In any weather, at any hour of the day or night, I have been anxious to improve the nick of time, and notch it on my stick too; to stand on the meeting of two eternities, the past and future, which is precisely the present moment; to toe that line. (Thoreau, Walden 17)

Here are premises I want to develop through these books – a bare scheme, like an A-frame.

“[T]o front only the essential facts of life” (90): this is Walden’s statement of intent. “Front” is outside, “essential” is within. The core story of retreat in nature is this: “fronting the essential facts” of what’s not you will expose what includes you and so disclose what is you. The story is perennial as an instance of what Kenneth Burke calls the “paradox of substance.” Says Burke, “the word ‘substance,’ used to designate what a thing is, derives from a word designating something that a thing is not.” What’s “intrinsic” to something – its “substance” – is defined by what is “extrinsic”: its sub-stance, what it stands upon. Burke deems this “an inevitable paradox of definition, an antinomy that must endow the concept of substance with unresolvable ambiguity.” Trafficking across antinomies produces “a strategic moment, an alchemic moment, wherein momentous miracles of transformation can take place” (23–24). It is especially telling in discourse on ‘nature,’ senses of which encompass both ends of this antinomy: nature as great outdoors, nature as innate disposition.1 ← 189 | 190 →

Transformation attending a strategic moment: “the nick of time,” followed by “notch.” This suggests plot, if only of one moment succeeding another. Like fractals, nick-to-notch micro-plots play out at macro-levels as well. Thoreau’s core plot is what I have called a “narrative of retreat,” its logic consonant with the paradox of substance. John Muir encapsulates it: “I only went out for a walk, and finally concluded to stay out till sundown, for going out, I found, was really going in” (qtd. in Wolfe 439). Go out as far as you can, and transformation ensues, a “going in”: a recognition of such, something found. This recognition constitutes “success unexpected in common hours.” Thoreauvian retreat is a success story: you find what you left for.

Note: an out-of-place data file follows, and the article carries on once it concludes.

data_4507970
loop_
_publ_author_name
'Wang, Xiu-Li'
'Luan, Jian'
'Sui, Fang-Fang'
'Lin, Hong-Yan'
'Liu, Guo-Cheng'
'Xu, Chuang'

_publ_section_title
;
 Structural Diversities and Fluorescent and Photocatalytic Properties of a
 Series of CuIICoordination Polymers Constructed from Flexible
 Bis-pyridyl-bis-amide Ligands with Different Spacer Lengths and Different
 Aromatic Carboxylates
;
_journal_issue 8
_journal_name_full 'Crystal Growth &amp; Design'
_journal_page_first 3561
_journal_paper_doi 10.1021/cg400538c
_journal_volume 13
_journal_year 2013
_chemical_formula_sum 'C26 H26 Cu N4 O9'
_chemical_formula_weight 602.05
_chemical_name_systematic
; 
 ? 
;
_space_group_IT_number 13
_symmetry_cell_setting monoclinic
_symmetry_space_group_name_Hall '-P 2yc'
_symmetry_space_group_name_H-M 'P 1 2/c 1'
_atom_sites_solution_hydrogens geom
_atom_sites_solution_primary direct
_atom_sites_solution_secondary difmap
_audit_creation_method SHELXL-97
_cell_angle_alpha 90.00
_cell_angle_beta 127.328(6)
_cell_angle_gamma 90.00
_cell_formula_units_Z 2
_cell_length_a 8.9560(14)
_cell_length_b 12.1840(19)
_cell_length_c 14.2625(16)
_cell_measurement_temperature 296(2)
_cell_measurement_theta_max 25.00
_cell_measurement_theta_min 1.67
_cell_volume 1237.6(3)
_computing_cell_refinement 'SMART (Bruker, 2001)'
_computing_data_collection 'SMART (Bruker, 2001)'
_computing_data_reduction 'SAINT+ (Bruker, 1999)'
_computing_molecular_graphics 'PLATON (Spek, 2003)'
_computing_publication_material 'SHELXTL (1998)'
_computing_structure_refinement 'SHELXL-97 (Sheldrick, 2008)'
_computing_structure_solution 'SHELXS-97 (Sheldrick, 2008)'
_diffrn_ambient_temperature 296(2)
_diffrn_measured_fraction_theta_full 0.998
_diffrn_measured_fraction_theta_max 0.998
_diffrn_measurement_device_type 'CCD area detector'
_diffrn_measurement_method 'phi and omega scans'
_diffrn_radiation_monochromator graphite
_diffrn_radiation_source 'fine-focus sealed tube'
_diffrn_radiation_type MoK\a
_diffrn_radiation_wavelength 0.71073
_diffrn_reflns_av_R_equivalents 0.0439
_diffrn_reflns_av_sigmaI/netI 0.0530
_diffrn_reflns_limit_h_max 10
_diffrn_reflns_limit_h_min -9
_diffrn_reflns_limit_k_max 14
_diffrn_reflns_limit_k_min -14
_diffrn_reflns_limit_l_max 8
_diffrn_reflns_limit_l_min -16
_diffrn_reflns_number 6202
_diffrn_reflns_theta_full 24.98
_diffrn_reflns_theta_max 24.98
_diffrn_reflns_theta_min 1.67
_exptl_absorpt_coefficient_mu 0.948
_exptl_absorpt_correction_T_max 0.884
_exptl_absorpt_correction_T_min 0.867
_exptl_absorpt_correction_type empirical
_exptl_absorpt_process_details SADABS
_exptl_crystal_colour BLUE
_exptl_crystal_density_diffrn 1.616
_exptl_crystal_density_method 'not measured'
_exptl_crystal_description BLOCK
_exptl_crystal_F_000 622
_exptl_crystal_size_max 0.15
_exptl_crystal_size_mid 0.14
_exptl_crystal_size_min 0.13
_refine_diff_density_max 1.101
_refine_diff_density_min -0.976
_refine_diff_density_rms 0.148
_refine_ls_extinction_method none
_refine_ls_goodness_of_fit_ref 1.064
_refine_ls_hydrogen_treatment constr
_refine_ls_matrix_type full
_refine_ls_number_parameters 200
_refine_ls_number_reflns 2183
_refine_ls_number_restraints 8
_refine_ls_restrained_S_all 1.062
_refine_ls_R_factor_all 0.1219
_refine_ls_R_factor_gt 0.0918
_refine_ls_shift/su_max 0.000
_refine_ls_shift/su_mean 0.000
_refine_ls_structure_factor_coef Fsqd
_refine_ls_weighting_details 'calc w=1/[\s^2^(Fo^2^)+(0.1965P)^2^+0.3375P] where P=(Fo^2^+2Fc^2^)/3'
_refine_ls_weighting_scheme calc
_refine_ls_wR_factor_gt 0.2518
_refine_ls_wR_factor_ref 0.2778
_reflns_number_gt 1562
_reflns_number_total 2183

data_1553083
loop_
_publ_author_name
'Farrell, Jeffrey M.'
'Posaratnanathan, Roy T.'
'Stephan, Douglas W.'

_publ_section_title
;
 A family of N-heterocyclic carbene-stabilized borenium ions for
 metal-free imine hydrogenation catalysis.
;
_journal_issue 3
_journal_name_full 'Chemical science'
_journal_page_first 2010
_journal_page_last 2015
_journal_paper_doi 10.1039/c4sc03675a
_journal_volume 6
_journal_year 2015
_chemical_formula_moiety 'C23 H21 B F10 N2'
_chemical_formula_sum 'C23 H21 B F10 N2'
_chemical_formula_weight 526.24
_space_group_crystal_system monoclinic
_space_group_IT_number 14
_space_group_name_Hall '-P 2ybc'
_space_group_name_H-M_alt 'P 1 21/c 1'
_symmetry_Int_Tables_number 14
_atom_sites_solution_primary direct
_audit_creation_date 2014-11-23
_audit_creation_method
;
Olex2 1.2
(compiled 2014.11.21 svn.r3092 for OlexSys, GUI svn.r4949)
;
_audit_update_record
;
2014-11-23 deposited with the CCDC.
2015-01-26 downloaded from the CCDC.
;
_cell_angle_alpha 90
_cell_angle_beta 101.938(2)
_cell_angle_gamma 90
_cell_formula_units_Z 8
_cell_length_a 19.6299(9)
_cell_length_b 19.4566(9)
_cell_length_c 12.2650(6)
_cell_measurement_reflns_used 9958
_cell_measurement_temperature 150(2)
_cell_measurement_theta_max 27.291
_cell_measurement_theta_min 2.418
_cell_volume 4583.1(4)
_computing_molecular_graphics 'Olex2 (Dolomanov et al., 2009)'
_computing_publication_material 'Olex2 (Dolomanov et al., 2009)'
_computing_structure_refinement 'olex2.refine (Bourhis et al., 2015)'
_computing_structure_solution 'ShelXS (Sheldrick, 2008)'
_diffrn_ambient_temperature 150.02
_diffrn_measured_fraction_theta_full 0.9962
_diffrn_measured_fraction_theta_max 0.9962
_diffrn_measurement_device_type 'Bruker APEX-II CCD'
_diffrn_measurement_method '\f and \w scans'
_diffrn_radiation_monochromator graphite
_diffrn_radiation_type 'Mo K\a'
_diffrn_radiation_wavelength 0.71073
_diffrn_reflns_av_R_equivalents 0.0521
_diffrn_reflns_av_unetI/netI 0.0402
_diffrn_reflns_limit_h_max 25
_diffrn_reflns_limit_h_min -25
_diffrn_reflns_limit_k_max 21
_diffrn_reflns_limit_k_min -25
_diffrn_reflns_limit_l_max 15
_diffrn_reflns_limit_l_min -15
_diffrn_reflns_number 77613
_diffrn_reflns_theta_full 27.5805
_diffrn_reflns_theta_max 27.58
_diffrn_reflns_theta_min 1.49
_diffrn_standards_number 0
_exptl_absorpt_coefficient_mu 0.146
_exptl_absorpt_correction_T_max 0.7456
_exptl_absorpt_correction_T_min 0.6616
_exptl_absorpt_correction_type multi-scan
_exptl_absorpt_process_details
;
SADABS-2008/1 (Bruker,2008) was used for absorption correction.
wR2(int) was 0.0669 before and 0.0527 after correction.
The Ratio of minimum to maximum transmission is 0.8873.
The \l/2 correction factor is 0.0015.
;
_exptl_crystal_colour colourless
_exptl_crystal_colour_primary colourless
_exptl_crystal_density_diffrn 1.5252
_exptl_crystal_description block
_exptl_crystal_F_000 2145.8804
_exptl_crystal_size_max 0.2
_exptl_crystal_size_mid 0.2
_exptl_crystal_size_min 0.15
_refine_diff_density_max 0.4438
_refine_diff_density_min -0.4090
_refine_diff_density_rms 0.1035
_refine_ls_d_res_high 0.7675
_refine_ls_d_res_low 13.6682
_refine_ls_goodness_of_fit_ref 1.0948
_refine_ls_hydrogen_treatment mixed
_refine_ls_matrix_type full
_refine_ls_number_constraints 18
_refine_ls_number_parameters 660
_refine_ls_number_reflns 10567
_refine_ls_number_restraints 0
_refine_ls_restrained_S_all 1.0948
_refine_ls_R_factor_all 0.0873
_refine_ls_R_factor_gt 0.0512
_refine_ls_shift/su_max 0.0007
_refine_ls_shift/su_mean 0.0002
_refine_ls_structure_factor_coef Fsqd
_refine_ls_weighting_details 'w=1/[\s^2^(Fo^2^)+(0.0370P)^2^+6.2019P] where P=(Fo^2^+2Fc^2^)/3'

The cabin scenario is key to narratives of retreat. Materially, the cabin enables solitude requisite to ‘fronting’: shelter and sustenance. Rhetorically, the cabin is synecdoche for the heightened interior, the ‘finding’ sought in retreat. Narratively, the cabin is the site of its staging, its performance. You follow the plot, the outcome. You see how you might do it yourself: make time for a bit of solitude.